• For a year and a half of Rich Harden, who had a history of injuries at the time of the deal, the A’s received a young big-league starter (Sean Gallagher), a bench player (Matt Murton), a fringe hitting prospect (Eric Patterson), and a very good catching prospect (Josh Donaldson, having a horrible year at the time).

The A’s got the Cubs #5 prospect and top starting pitching prospect in the organization in Gallagher, a former ML everyday player in Murton who was replaced in the lineup by the big dollar Fukodome, the Cubs 2nd best OF prospect the organization in Patterson who spent 43 games at the big league level in 2008, and the Cubs #7 prospect and #2 catching prospect in Donaldson (Geovany Soto who started the year with the big league club being #1) who hit .330/ .391/ .564/.955 at high A ball at age 22. Some services like had Gallagher and Patterson ranked 3 and 4 in the organization prior to the year.

The team acquiring Peavy would get something similar to what Arizona got financially in Haren — three years of control at below-market prices — but they’re not getting the same pitcher on the field. Peavy missed time this year with elbow trouble after notching a career high in innings in 2007. When he did pitch, his strikeout rate was down, his walk rate was up, and his home run rate was back up after being exceptionally low in 2007. His velocity was about normal, sitting 92-93 mph on the four-seamer, a few miles per hour below that on the two-seamer, but his slider didn’t have the same bite. He uses the slider often, which isn’t good for the elbow, and without that as a primary weapon, he’s not going to be as effective.

Peavy has also benefitted tremendously from his home environment. Petco Park is one of the toughest places in baseball to hit a home run, good news for pitchers like Peavy who don’t keep the ball on the ground. In fact, Peavy has allowed far more home runs (81) in his career on the road than he has at home (47), despite throwing 95 more innings at home. And that’s before we consider the soft competition that he’s faced, between the National League and the weak offenses in the NL West.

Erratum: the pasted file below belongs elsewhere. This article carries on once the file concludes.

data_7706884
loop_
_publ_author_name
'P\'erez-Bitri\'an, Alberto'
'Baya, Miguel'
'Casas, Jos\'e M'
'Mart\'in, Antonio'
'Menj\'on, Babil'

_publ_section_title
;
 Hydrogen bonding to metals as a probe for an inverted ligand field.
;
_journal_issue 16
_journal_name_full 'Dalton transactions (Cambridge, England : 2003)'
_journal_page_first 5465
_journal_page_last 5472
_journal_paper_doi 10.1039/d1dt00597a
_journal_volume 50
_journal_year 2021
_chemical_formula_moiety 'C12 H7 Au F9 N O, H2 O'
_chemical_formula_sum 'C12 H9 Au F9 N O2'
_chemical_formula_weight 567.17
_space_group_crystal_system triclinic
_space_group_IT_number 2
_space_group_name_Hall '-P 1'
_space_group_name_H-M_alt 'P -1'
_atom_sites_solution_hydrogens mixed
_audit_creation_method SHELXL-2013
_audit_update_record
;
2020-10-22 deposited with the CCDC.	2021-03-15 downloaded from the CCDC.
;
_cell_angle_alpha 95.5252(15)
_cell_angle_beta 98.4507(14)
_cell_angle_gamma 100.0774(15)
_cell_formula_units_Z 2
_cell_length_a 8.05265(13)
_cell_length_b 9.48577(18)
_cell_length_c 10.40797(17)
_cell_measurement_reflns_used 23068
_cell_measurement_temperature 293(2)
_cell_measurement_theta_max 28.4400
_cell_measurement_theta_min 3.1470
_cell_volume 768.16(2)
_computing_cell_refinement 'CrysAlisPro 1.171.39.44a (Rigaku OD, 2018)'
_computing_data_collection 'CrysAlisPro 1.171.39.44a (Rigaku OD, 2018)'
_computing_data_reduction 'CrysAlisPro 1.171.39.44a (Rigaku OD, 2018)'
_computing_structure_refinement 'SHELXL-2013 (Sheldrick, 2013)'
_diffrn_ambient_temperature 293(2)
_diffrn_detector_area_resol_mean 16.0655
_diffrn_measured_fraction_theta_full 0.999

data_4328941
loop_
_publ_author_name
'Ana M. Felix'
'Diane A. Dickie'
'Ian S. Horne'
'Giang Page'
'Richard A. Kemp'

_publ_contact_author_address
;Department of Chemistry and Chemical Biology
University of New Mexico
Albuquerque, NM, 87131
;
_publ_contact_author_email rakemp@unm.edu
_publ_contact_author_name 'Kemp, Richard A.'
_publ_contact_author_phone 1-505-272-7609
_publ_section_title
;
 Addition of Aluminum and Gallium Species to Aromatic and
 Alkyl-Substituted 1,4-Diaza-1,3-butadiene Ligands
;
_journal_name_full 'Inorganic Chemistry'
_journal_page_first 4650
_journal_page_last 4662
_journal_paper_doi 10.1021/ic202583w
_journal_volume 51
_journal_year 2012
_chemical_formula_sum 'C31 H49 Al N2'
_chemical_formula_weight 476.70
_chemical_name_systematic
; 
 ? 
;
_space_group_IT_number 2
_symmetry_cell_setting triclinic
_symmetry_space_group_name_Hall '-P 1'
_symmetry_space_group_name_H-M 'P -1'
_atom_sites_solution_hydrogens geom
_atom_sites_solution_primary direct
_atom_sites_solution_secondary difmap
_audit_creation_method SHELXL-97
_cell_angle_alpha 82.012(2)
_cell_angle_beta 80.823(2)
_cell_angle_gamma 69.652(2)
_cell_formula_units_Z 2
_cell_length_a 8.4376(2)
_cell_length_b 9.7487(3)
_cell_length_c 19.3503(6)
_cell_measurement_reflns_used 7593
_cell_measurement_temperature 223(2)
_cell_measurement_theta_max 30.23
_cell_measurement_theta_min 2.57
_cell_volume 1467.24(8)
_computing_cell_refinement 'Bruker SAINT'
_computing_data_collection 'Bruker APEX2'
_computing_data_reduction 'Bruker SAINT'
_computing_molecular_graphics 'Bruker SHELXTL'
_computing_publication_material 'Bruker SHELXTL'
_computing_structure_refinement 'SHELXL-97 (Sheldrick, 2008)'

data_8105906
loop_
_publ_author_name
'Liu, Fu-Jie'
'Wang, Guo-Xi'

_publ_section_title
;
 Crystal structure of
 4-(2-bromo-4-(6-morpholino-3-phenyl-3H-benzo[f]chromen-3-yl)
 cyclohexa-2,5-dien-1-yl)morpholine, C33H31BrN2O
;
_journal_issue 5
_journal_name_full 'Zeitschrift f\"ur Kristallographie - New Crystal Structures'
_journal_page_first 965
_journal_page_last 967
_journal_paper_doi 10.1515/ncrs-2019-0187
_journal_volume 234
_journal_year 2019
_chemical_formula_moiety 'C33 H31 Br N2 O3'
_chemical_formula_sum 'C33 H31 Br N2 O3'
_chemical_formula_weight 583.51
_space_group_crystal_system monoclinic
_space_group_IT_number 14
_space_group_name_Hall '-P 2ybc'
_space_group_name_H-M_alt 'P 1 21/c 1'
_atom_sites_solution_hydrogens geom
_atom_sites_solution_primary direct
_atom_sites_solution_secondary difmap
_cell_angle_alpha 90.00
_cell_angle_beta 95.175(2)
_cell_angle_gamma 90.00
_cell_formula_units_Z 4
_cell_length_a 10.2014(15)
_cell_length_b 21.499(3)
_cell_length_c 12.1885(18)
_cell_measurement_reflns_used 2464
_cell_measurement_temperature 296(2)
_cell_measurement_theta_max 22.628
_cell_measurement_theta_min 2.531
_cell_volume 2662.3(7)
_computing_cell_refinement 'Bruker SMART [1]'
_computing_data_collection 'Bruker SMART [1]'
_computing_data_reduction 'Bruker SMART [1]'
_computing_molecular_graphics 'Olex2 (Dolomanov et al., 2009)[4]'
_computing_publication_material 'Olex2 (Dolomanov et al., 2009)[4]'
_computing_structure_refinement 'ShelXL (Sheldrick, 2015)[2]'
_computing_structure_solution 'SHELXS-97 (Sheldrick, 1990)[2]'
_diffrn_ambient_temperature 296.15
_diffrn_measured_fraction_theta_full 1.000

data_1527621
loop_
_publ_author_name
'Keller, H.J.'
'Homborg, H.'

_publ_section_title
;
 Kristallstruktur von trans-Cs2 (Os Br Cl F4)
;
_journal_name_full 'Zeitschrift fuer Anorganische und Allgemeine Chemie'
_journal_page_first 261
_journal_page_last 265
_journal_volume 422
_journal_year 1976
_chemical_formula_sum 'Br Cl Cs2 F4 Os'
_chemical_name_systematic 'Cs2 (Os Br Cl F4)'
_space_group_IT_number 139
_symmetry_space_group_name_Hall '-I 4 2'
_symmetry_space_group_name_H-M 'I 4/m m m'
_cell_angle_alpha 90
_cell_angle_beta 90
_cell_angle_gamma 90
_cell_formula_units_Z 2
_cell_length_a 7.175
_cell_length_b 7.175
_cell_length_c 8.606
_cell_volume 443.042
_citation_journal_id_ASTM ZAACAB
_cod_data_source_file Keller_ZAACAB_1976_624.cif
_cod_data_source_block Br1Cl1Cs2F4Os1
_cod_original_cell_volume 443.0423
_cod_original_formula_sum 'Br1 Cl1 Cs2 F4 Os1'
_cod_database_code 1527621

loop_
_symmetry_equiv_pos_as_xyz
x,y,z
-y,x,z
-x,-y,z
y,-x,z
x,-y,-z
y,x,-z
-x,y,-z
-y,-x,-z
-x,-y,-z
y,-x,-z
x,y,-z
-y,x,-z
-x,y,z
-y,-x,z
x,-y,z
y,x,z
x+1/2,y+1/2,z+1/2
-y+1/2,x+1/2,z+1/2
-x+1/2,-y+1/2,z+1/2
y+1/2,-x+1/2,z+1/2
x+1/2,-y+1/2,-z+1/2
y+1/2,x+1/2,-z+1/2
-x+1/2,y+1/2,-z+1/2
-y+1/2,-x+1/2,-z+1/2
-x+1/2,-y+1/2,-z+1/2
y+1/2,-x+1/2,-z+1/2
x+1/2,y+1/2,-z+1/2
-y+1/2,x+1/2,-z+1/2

The team that gets Peavy will get FIVE years of control at below market prices. 2009-2013. Lets compare apples to apples on stats – for their careers Peavy has been better than Haren at Petco – 2.77 era 1.09 whip .219 baa vs 2.70 era 1.16 whip .263 baa.

In 2008 Peavy was still better than Haren in ERA-2.85 to 3.33, K/9-8.60 to 8.58 and BAA- .229 to .247. And please don’t try to say it’s because Haren plays in a hitters park at Chase Field. Haren’s road numbers were almost identical – 3.32 era, 1.25 whip, & .246 baa including 3.21 era 1.21 whip and .291 baa at Petco as compared with Peavy’s 1.74 era, 0.97 whip, and .205 baa at Petco.

Oh, and Haren ALSO plays in the NL West.

So PLEASE, Take what the writers at ESPN say with a grain of salt. It is far from Gospel. In fact they seem to be much worse at researching their articles to make sure they are accurate than many of the blog writers out there like, and just to name a few Padres blogs.

The Bottom line is this;

The Team acquiring Peavy should and will give something MORE than what Arizona gave up for Haren because Peavy has shown he is simply a better pitcher than Haren.